There’s a new kid on the block in the business world; one that’s driving growth, cultivating long-term customer relationships, and providing a win-win-win for consumers, businesses and society.  That new kid is the subscription economy and it’s here to stay.

Driven by customer demand for convenience and flexibility, recurring models are being embraced by businesses of all genres to grow sales and deepen customer loyalty.  Everything from music and education to healthcare, beauty treatments and even airlines are now offering subscription payment models.

Birchbox, a three year old New York City start up, is a pioneer for how recurring revenue models can transform retail sales.  For $10 a month, subscribers receive a box of sample cosmetics and beauty products.  The company generated $40 million in sales in 2012, compared to $5.6 million a year earlier.

Dollarshaveclub is delivering a new shaver every month and experiencing meteoric growth, and has amassed 70,000 subscribers paying by installment for three pairs of socks delivered four times a year.

The examples don’t stop there.  United Airlines has added a subscription billing service for frequent fliers, with a fixed monthly fee for privileges such as checked baggage and extra legroom, and Toyota in Europe is selling updates to its on-board navigation system to new car buyers through annual subscriptions.

A growing list of tech companies is also jumping into the fray. Adobe has moved from packaged software sales to subscriptions, and Microsoft has adopted a recurring model for selling selected products.  Leading provider of open source solutions, Red Hat, has also had success, reporting first quarter revenue of $363 million, of which $316 million (87 percent) came from subscription services.

Recurring revenue models have exploded over recent years, estimated to be a $300 billion market in America alone.

It seems the new kid is making a difference on our shores too.  Otago-based student start-up business MeatMail is now delivering 1000 kilos of meat per week through its subscriber based home delivery service.  At the other end of the spectrum, Luxottica, a large luxury retail brand, responded to low cost and online retail pressure by introducing its VisionPlan subscription approach.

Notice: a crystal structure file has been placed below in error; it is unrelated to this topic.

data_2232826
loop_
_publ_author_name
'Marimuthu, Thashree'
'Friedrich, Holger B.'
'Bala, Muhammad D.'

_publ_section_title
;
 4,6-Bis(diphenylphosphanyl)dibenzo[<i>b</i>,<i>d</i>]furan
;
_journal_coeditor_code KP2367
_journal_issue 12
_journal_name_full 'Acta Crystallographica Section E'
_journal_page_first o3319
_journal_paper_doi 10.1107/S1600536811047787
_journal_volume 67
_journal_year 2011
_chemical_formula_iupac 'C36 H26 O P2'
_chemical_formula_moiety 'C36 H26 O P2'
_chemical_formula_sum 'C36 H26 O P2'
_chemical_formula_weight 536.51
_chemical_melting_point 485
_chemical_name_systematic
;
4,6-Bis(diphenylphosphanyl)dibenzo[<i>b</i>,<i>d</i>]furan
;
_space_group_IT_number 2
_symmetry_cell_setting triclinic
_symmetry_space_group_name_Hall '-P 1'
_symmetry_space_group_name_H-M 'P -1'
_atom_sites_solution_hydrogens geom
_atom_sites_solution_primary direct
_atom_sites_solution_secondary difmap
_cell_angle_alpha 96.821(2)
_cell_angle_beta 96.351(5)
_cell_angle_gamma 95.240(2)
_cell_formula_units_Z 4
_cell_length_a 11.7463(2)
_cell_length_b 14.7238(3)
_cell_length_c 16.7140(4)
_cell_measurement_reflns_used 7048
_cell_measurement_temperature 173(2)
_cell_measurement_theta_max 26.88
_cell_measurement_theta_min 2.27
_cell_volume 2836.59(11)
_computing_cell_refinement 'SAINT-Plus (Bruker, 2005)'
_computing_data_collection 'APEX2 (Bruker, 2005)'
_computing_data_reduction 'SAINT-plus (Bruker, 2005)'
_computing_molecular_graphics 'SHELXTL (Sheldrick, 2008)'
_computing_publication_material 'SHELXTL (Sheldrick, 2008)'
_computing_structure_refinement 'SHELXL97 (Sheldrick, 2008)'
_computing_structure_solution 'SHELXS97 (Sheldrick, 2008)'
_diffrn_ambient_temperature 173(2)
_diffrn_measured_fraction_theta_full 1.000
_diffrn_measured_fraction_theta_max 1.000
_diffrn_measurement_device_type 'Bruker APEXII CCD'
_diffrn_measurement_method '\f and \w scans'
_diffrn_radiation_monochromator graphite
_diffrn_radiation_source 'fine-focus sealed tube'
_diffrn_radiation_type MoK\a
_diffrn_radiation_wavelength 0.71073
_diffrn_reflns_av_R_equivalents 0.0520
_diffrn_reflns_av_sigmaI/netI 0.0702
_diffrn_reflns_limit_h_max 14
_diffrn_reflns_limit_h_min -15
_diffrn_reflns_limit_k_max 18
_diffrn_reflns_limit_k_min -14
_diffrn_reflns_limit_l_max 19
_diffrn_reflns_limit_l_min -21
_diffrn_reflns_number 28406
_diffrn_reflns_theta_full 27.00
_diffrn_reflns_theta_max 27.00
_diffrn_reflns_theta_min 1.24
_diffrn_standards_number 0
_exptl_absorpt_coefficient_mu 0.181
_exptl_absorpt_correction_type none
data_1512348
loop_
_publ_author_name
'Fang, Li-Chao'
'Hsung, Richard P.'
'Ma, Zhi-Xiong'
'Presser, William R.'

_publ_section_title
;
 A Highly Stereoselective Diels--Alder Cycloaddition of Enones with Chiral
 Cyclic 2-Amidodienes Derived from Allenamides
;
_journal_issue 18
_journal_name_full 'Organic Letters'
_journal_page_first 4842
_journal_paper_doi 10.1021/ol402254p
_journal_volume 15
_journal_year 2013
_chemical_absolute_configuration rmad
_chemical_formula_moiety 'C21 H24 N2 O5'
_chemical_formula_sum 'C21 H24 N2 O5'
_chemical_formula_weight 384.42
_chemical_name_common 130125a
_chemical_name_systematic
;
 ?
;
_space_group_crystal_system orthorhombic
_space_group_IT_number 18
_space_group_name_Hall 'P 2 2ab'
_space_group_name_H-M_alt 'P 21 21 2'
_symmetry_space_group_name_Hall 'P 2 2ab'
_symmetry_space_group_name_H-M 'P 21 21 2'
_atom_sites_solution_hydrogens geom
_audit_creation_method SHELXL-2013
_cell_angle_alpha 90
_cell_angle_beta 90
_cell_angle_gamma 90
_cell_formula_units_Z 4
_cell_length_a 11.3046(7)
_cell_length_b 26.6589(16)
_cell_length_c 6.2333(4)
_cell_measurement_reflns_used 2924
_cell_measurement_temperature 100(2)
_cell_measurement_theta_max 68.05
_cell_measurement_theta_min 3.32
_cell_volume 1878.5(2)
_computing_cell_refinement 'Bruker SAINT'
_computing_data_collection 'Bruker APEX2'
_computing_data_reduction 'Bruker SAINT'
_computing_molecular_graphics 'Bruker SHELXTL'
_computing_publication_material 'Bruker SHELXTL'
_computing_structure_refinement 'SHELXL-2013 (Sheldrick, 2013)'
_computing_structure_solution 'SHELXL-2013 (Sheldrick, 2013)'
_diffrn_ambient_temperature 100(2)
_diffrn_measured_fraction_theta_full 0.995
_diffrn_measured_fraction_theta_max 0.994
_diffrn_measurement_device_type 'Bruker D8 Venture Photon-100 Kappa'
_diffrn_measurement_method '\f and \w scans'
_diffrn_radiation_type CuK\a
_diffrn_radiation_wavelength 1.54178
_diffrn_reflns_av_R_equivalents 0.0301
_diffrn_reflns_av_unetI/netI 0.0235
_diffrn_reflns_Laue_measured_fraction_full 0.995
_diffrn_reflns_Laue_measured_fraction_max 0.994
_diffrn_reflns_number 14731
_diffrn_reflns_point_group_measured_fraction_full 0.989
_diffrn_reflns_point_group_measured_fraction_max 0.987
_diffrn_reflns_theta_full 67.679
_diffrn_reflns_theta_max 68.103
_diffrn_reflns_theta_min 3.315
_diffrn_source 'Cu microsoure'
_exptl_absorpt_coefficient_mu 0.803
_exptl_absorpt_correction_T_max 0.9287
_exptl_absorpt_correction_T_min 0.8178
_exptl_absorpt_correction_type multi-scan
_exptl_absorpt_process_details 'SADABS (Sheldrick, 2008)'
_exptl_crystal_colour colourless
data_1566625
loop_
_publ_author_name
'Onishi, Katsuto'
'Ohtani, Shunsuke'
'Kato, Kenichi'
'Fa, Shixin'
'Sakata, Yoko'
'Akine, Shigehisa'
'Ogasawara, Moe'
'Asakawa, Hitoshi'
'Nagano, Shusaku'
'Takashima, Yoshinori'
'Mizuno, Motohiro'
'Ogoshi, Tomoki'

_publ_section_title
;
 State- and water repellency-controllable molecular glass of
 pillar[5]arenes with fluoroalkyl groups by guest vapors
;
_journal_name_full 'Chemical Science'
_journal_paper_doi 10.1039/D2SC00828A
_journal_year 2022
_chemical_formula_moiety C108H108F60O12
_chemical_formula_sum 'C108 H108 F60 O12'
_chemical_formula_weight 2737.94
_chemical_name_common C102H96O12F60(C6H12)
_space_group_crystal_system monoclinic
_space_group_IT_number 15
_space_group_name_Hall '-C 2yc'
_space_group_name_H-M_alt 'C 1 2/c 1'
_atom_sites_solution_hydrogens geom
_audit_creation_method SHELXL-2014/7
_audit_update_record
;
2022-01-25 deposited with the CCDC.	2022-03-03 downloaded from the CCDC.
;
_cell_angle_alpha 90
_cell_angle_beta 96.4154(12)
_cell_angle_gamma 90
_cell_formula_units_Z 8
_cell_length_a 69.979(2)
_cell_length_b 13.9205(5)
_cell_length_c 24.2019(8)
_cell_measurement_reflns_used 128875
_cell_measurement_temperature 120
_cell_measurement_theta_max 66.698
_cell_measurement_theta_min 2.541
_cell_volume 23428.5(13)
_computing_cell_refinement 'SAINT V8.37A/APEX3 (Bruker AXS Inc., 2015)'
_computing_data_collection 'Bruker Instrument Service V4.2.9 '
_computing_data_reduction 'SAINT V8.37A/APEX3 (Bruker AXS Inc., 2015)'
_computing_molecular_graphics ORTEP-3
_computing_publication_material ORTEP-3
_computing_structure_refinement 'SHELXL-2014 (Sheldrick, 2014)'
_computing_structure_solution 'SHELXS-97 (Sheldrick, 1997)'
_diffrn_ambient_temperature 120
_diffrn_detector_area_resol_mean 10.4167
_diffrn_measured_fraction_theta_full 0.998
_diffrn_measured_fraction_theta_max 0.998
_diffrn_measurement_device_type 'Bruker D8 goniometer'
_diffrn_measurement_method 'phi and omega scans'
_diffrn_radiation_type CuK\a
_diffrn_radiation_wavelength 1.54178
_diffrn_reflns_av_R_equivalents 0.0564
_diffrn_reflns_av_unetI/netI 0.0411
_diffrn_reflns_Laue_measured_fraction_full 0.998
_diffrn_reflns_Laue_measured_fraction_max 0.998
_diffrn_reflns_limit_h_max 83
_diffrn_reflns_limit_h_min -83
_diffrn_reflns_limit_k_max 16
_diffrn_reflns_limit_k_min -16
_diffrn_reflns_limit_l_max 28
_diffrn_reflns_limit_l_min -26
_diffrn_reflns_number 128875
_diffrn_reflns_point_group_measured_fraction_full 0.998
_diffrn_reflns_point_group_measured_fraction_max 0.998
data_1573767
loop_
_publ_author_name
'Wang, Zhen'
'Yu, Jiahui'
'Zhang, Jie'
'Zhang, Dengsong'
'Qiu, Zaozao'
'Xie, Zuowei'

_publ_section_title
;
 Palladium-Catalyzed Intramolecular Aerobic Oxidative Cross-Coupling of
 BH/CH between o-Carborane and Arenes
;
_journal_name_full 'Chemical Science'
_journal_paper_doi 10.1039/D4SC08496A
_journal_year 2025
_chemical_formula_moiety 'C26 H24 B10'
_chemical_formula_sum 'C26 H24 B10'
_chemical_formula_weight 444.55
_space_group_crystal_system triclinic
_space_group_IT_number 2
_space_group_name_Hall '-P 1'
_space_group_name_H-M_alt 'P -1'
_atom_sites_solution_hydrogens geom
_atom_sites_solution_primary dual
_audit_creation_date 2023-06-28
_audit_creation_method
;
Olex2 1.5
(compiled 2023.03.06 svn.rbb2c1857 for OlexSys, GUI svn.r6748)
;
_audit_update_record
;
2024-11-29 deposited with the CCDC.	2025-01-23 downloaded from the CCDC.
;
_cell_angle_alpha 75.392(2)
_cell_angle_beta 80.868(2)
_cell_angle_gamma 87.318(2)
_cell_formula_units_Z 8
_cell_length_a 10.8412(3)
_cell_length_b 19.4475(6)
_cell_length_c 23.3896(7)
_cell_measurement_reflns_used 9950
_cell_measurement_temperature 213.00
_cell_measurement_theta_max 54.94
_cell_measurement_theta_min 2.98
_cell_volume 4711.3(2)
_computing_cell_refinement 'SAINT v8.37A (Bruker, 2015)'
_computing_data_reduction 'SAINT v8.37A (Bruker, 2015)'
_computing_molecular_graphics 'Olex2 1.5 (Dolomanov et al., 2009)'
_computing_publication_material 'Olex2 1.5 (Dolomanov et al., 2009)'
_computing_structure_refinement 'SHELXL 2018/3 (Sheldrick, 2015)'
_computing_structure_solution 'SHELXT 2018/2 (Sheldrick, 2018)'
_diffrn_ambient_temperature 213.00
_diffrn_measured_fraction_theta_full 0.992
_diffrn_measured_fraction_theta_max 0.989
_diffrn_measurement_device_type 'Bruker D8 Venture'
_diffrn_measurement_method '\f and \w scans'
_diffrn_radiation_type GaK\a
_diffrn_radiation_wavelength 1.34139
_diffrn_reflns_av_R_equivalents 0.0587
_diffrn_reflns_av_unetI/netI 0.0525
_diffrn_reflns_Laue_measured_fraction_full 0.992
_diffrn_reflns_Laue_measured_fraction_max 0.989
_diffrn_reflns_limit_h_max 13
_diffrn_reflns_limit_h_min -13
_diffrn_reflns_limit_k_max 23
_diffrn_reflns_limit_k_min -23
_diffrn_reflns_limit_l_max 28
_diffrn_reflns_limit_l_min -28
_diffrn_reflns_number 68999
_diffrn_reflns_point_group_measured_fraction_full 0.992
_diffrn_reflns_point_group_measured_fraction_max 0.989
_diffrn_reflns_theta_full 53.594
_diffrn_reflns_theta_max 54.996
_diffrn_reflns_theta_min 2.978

The subscription economy is rewriting the rules of business.  Managing permutations and combinations of different pricing tiers, charging models, billing frequencies and product bundles is complex – that’s where technology partners make the systems work seamlessly and profitably.

One technology partner leading the charge as the engine of the subscription economy is New Zealand based Debitsuccess.  Craig Marshall, Debitsuccess Chief Executive Officer says the subscription economy is transforming the business landscape.

“People have less time, more purchasing options, and increased pressure placed on their spending dollar so subscriptions are more convenient than large, one-off payments, provide reliable cash flow and ultimately increase business,” says Craig.

“Our unique service model for managing recurring payment adds value to any business or industry entering the subscription economy and successfully translates into many countries.”

Debitsuccess specialises in end-to-end management of recurring payments via direct debiting customers’ bank accounts or credit cards.  Initiating over 22 million transactions, worth more than $1 billion annually, it has forged an enviable reputation as the leader in recurring revenue management.

There’s no doubt the new kid on the block is here to stay – and as more businesses embrace the subscription economy, its worth considering if it makes sense to offer customers a payment plan model for your product or service. 

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